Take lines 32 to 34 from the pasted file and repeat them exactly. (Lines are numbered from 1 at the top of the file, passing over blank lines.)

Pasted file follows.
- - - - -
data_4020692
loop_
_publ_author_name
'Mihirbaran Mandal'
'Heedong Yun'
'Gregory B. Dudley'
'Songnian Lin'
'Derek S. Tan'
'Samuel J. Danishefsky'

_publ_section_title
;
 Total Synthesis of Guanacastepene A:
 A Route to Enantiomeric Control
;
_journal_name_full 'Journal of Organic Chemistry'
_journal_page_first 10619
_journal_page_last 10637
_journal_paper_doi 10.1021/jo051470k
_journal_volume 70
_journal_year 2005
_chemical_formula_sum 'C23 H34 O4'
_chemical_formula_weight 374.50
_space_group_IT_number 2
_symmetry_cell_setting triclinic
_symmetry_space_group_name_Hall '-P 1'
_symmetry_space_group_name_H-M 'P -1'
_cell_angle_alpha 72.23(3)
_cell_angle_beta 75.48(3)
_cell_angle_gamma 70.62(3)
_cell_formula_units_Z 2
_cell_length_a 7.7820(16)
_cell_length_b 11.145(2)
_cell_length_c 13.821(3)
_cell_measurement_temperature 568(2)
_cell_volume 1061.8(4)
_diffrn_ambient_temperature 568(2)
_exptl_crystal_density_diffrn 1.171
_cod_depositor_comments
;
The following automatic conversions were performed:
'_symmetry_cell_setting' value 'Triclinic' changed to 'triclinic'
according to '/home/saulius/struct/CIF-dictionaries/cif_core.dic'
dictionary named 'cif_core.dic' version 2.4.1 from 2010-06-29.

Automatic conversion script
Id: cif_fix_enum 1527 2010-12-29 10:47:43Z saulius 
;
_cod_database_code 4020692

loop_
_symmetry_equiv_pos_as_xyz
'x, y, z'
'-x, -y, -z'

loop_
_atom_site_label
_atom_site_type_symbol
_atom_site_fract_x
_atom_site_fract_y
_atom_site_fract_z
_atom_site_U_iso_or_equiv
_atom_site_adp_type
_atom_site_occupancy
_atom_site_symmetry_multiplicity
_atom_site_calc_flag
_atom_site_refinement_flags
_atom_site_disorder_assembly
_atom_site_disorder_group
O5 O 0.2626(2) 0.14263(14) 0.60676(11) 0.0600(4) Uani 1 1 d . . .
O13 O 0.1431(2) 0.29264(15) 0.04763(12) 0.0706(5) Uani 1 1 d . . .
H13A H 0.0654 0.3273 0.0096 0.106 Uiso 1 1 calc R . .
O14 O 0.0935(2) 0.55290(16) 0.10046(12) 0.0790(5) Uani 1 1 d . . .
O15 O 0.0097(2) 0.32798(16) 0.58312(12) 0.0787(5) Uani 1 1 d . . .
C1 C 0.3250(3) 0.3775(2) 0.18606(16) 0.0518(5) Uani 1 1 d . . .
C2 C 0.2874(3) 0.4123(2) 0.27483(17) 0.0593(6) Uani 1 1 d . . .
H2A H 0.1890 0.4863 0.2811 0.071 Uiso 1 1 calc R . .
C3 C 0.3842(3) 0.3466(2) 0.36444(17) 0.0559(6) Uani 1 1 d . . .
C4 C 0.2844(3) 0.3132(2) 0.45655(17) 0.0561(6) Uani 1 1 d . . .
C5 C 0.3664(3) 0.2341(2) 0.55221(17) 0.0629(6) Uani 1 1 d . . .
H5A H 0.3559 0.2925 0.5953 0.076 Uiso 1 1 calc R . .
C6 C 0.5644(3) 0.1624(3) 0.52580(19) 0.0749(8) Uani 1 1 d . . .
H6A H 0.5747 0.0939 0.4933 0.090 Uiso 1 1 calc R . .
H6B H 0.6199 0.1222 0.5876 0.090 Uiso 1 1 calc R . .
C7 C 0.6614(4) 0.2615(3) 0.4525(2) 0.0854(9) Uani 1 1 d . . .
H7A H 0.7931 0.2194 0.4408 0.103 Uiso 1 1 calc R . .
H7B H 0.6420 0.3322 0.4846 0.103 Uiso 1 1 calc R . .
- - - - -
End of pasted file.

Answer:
_cell_length_b 11.145(2)
_cell_length_c 13.821(3)
_cell_measurement_temperature 568(2)